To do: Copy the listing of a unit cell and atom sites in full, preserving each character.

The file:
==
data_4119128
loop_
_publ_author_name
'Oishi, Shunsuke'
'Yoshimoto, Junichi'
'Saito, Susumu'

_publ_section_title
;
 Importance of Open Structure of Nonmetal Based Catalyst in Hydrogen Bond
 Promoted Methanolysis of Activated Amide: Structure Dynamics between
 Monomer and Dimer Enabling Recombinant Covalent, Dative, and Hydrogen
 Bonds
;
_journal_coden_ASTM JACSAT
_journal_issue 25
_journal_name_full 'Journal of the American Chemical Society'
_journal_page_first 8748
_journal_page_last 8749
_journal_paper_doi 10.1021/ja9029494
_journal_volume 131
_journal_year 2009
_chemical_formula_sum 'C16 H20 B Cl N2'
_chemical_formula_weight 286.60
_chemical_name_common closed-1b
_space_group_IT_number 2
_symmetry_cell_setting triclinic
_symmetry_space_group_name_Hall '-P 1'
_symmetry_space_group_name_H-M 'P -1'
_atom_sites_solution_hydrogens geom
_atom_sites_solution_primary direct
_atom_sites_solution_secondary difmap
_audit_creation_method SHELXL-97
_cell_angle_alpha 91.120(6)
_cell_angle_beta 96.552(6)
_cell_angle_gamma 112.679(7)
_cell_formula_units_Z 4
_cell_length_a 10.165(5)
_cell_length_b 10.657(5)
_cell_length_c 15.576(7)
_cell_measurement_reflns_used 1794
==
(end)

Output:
data_4119128
loop_
_publ_author_name
'Oishi, Shunsuke'
'Yoshimoto, Junichi'
'Saito, Susumu'

_publ_section_title
;
 Importance of Open Structure of Nonmetal Based Catalyst in Hydrogen Bond
 Promoted Methanolysis of Activated Amide: Structure Dynamics between
 Monomer and Dimer Enabling Recombinant Covalent, Dative, and Hydrogen
 Bonds
;
_journal_coden_ASTM JACSAT
_journal_issue 25
_journal_name_full 'Journal of the American Chemical Society'
_journal_page_first 8748
_journal_page_last 8749
_journal_paper_doi 10.1021/ja9029494
_journal_volume 131
_journal_year 2009
_chemical_formula_sum 'C16 H20 B Cl N2'
_chemical_formula_weight 286.60
_chemical_name_common closed-1b
_space_group_IT_number 2
_symmetry_cell_setting triclinic
_symmetry_space_group_name_Hall '-P 1'
_symmetry_space_group_name_H-M 'P -1'
_atom_sites_solution_hydrogens geom
_atom_sites_solution_primary direct
_atom_sites_solution_secondary difmap
_audit_creation_method SHELXL-97
_cell_angle_alpha 91.120(6)
_cell_angle_beta 96.552(6)
_cell_angle_gamma 112.679(7)
_cell_formula_units_Z 4
_cell_length_a 10.165(5)
_cell_length_b 10.657(5)
_cell_length_c 15.576(7)
_cell_measurement_reflns_used 1794